"By combining a modern mystery about forgery, deception and obsession with events from Van Gogh's final years of fevered activity, the play reveals a rich and complex view of artists, their passions and the search for authenticity in all of our lives," he said.

The play previews at 8 p.m. tonight through April 12, opening to the press April 13 and running through April 29. Tickets cost $22-$35 at the ATC box office. Show times vary. For more information, or to charge tickets, call 622-2823.

Play ball! The Tucson Sidewinders swing into the first weekend of the 2001 season today.

The Portland Beavers are in town as the Sidewinders, the Triple-A affiliate of the Arizona Diamondbacks, launch an eight-game homestand at Tucson Electric Park.

After today's game, stick around for a free concert by the Jets, a family band along the lines of the Jackson 5 and the Osmonds. The Jets gave us such adult contemporary favorites as Make It Real and You Got It All.

The game starts at 7:30 p.m. at Tucson Electric, 2500 E. Ajo Way. Tickets are $3.50-$8. For more information, call 434-1342.

Sunday 8

Bikin' to Bisbee. Polish the bike and fire it up for a "mile-high" ride to Bisbee.

A charity ride starts at 8 this morning, when riders will gather for breakfast and live bluegrass at the Kickstart Grill on Catalina Highway near Tanque Verde Road.

Riders, who'll have their choice of three colorful "mile-high" routes to Bisbee, will mount up at 10 a.m.

In Bisbee, live music cranks up again, this time at Olde Tymers and St. Elmo's Pub. Departure for Tucson is set for about 2 p.m.

The first 350 people to register for the ride will receive a run pin at check in and free burger and fries when they get back to Kickstart, where the day ends with--you guessed it--more great tunes.

Entry fee is $15 for the Desert Survivors Mile High Benefit Ride, which funds Desert Survivors' programs for children and adults with disabilities. Pre-register by calling Kickstart, 8987 E. Tanque Verde Road, at 760-3013 or Desert Survivors at 884-8806, ext. 10.

Monday 9

Shoot some critters. A guy who says he likes to "add flesh and life to the dry bones" of scientific description will share his photography secrets in a slide show.

If you enjoy taking aim at animals, don't miss Up Close: A Lifetime of Observing and Photographing Desert Animals, a presentation by author-photog George Olin.

Olin's latest work describes his adventures in following foxes, raccoons, skunks, ringtail cats and other creatures on their nocturnal rounds. Olin will share his entertaining experiences in night photography.

Olin, author of House in the Sun and Mammals of the Southwestern Desert, is a founding member of the Tucson Audubon Society. In 1951, he and his wife, Irene, served as fire lookouts in Arizona's Huachuca Mountains. The following year, they put their knowledge of animals to good use in helping to found the Arizona-Sonora Desert Museum.

The slide presentation at DuVal Auditorium, University Medical Center, is free and begins at 7 p.m. For more information, call the Tucson Audubon Society at 629-0510.

Jazzed up classical. If you like jazz or classical music, you'll find much to enjoy this evening. University of Arizona music professor Mark Rush teams up with Tannis Gibson, adjunct assistant professor of music and pianist, for a recital featuring classical works that have been influenced by jazz.

The duo begins with Stravinsky's Duo Concertante, a work from his Neoclassical period that is laced with an influence of jazz harmony.

The program also includes Ravel's Sonata, which was, in part, inspired by the composer hearing jazz performed in Paris. The second movement, titled "Blues," captures the sound of jazz in the early 20th century.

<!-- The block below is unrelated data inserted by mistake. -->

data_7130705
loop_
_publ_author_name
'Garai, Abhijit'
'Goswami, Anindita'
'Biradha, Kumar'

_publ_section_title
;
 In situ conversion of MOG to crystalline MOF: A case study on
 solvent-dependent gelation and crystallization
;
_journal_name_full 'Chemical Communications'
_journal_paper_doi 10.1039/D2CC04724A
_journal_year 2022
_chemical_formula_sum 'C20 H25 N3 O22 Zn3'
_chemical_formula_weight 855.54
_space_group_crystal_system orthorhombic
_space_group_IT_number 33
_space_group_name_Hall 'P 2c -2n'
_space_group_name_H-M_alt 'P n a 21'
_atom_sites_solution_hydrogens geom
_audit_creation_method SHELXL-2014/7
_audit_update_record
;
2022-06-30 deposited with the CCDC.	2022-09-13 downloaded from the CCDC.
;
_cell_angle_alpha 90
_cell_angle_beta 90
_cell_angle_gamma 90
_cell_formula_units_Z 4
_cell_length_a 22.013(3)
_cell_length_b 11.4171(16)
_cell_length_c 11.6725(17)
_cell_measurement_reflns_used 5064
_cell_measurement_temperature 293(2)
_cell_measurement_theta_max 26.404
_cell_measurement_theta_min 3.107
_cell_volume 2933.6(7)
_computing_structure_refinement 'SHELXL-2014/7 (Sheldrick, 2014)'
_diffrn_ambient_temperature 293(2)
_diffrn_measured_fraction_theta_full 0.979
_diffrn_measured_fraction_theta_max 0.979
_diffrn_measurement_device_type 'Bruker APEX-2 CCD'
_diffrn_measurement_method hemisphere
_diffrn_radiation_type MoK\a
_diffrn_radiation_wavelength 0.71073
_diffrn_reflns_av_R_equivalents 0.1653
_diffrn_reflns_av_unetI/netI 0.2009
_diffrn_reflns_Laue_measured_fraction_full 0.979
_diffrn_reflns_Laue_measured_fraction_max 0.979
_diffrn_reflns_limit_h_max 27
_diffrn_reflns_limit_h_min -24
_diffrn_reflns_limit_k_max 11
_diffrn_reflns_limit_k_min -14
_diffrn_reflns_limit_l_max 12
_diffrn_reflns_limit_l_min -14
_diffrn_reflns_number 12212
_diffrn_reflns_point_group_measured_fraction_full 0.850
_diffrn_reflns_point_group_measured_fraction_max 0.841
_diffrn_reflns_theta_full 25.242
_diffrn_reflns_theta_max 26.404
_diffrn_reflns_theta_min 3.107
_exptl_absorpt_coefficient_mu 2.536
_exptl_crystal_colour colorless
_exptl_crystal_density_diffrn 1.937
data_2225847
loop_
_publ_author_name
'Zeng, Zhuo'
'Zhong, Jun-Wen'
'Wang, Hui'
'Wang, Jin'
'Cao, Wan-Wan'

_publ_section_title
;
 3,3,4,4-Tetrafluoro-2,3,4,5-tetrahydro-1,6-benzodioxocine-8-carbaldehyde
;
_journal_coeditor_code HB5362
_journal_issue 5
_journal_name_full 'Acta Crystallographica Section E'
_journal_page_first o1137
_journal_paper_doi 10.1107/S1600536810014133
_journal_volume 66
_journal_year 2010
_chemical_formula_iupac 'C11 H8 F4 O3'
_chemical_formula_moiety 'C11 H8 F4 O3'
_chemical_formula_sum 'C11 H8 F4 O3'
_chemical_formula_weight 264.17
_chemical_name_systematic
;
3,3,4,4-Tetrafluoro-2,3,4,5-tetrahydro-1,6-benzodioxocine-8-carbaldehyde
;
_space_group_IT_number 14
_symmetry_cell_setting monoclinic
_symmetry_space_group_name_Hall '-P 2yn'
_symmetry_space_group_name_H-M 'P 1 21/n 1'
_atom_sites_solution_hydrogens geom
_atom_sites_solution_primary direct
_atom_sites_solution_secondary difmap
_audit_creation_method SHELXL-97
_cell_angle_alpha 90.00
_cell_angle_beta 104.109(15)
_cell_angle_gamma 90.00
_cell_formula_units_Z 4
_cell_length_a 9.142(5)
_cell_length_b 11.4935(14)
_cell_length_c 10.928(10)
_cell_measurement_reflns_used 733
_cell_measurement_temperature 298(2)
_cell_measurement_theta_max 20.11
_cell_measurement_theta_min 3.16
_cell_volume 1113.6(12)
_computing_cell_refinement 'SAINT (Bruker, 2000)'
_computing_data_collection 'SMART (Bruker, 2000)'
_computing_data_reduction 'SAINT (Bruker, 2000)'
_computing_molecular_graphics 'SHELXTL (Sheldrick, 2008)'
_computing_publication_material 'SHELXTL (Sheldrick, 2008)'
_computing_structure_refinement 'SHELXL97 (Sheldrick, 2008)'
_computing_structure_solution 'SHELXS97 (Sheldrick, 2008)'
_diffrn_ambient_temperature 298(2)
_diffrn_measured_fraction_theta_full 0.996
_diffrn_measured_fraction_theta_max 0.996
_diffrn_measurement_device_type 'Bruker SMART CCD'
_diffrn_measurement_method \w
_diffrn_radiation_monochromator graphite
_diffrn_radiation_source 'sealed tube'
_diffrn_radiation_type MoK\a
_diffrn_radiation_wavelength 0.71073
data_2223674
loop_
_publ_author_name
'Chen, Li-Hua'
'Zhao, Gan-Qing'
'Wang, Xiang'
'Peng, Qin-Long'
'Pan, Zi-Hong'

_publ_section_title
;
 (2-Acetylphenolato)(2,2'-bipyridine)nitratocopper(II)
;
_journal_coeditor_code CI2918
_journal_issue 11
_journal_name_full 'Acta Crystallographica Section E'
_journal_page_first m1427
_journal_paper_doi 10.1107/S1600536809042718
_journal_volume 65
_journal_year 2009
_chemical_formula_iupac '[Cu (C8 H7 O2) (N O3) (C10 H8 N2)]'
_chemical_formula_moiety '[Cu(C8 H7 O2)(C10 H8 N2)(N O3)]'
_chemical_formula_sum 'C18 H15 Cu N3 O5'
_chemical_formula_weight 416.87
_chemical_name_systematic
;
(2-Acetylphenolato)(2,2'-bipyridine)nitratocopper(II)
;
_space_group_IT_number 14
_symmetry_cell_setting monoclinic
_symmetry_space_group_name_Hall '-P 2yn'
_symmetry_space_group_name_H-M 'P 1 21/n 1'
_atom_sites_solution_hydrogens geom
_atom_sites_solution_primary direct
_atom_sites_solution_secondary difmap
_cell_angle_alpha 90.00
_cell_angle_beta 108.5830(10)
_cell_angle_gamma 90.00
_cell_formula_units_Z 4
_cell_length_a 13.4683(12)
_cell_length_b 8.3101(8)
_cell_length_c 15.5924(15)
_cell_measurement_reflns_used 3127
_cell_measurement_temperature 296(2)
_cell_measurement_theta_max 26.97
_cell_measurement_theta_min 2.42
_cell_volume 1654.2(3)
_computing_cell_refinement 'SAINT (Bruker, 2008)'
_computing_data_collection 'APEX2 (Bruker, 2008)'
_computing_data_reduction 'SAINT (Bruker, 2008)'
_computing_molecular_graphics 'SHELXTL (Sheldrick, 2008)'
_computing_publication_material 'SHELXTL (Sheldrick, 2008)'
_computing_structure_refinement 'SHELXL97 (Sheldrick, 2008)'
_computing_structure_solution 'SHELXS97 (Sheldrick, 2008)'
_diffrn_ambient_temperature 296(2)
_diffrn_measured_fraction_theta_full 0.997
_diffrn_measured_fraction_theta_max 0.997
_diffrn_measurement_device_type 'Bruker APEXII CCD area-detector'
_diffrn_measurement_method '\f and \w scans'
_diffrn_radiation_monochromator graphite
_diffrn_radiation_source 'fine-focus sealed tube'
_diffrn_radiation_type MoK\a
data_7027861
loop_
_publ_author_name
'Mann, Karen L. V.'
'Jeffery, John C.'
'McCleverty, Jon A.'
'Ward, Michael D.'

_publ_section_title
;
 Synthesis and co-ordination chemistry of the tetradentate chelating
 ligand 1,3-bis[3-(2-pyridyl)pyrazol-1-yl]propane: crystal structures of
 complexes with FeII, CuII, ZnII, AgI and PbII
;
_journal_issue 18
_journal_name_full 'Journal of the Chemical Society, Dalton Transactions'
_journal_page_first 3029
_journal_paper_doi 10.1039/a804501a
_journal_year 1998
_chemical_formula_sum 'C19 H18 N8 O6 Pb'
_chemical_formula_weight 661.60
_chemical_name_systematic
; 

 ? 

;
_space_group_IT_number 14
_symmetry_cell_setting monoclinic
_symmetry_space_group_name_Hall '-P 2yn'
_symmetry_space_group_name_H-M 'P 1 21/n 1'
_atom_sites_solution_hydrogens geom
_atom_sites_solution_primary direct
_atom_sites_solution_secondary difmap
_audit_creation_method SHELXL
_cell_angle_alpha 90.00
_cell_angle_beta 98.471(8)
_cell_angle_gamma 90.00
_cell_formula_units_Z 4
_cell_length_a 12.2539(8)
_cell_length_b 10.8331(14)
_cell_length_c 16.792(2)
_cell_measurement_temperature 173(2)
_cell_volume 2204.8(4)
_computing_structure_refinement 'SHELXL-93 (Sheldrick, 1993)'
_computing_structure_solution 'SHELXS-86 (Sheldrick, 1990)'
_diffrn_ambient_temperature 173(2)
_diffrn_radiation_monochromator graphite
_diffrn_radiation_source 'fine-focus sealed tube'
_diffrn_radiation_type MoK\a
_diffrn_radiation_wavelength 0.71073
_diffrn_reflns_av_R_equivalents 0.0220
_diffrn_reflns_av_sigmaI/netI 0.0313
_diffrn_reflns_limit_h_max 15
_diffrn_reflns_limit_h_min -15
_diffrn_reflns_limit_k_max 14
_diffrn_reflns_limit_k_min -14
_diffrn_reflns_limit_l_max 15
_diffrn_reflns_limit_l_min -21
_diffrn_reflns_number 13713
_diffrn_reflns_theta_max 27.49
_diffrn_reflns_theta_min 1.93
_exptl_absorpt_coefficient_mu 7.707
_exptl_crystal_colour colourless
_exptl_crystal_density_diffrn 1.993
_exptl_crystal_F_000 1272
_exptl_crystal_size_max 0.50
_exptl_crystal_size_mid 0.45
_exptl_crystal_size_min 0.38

The great jazz violinist Joe Venuti directly inspired William Bolcom's Second Sonata, which is also on the program. It is a work filled with Venuti "licks" within a contemporary idiom.

Rush has performed in major concert halls throughout the United States, Canada and Europe, including Carnegie Hall, the Kennedy Center, the Corcoran Gallery, the Phillips Collection, the Gardner Museum and the National Gallery of Art.

Gibson's festival performances include the Bath Festival in England, Banff Festival of the Arts in Canada, New York's Bang-on-a-Can and the Killington Music Festival in Vermont. The show starts at 7 p.m. at Holsclaw Recital Hall in the UA music building, at the south end of the pedestrian underpass on Speedway Boulevard east of Park Avenue. Tickets are $10 general admission, $8 UA employees and seniors over 55 and $4 students. Tickets are available through the UA Fine Arts box office, 621-1162. For more information, call 621-2998 or visit www.arts.arizona.edu/music.

Tuesday 10

Art on the edge. See what some of the University of Arizona's best fine arts students are working on.

Visual Communication 2K+1, the 25th annual juried exhibition of art by UA students, features works selected from a variety of two-dimensional communications media forms.

Graphic design, computer-based illustration and typography are among the works you can check out at the Lionel Rombach Gallery, at the southeast corner of Park Avenue and Speedway Boulevard. Admission is free for the show, which runs 10 a.m. to 5 p.m. Mondays through Fridays through May 3. For more information, call 626-4215 or visit www.arts.arizona.edu/galleries.

Wednesday 11

Prize-winning poetry. Nina Welch, winner of the esteemed Academy of American Poets Prize, will join other local standout poets in a special reading tonight.

Elizabeth Landry and Heather Nagami, winners of the Ruth Stephan Poetry Center Prize, and Denise Scagliotta and An Nguyen, recipients of the Margaret Sterling Memorial Award, also will read from their work.

The annual Contest Awards Reading starts at 8 tonight in the Modern Languages auditorium on the UA campus. The event is free. For more information, call 626-3765 or e-mail poetry@u.arizona.edu.